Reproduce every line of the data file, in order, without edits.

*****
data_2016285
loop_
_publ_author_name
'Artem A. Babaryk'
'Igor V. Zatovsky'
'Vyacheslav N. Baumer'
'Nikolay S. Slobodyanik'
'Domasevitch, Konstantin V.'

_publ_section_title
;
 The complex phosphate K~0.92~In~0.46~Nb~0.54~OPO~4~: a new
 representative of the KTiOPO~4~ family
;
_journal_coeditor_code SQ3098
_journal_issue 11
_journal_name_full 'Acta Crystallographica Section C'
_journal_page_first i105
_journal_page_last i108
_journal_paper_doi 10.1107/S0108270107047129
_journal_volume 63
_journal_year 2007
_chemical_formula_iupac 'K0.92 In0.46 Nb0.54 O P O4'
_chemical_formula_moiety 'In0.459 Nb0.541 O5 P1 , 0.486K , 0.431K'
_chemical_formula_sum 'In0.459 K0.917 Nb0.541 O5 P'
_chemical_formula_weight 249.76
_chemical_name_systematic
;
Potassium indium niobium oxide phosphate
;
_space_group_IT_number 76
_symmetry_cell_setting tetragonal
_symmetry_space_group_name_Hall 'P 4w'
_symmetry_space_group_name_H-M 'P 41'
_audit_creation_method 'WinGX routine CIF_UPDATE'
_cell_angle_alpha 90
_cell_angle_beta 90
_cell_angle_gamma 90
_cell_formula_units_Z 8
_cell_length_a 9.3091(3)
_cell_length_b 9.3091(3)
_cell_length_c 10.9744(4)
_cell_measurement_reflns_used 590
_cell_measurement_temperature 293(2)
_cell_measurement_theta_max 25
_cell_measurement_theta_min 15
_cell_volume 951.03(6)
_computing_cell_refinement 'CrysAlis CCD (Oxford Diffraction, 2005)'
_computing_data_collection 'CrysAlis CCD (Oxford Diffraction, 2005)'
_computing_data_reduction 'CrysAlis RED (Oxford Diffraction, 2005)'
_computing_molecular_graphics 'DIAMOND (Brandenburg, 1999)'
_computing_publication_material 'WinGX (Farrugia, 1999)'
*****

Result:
data_2016285
loop_
_publ_author_name
'Artem A. Babaryk'
'Igor V. Zatovsky'
'Vyacheslav N. Baumer'
'Nikolay S. Slobodyanik'
'Domasevitch, Konstantin V.'

_publ_section_title
;
 The complex phosphate K~0.92~In~0.46~Nb~0.54~OPO~4~: a new
 representative of the KTiOPO~4~ family
;
_journal_coeditor_code SQ3098
_journal_issue 11
_journal_name_full 'Acta Crystallographica Section C'
_journal_page_first i105
_journal_page_last i108
_journal_paper_doi 10.1107/S0108270107047129
_journal_volume 63
_journal_year 2007
_chemical_formula_iupac 'K0.92 In0.46 Nb0.54 O P O4'
_chemical_formula_moiety 'In0.459 Nb0.541 O5 P1 , 0.486K , 0.431K'
_chemical_formula_sum 'In0.459 K0.917 Nb0.541 O5 P'
_chemical_formula_weight 249.76
_chemical_name_systematic
;
Potassium indium niobium oxide phosphate
;
_space_group_IT_number 76
_symmetry_cell_setting tetragonal
_symmetry_space_group_name_Hall 'P 4w'
_symmetry_space_group_name_H-M 'P 41'
_audit_creation_method 'WinGX routine CIF_UPDATE'
_cell_angle_alpha 90
_cell_angle_beta 90
_cell_angle_gamma 90
_cell_formula_units_Z 8
_cell_length_a 9.3091(3)
_cell_length_b 9.3091(3)
_cell_length_c 10.9744(4)
_cell_measurement_reflns_used 590
_cell_measurement_temperature 293(2)
_cell_measurement_theta_max 25
_cell_measurement_theta_min 15
_cell_volume 951.03(6)
_computing_cell_refinement 'CrysAlis CCD (Oxford Diffraction, 2005)'
_computing_data_collection 'CrysAlis CCD (Oxford Diffraction, 2005)'
_computing_data_reduction 'CrysAlis RED (Oxford Diffraction, 2005)'
_computing_molecular_graphics 'DIAMOND (Brandenburg, 1999)'
_computing_publication_material 'WinGX (Farrugia, 1999)'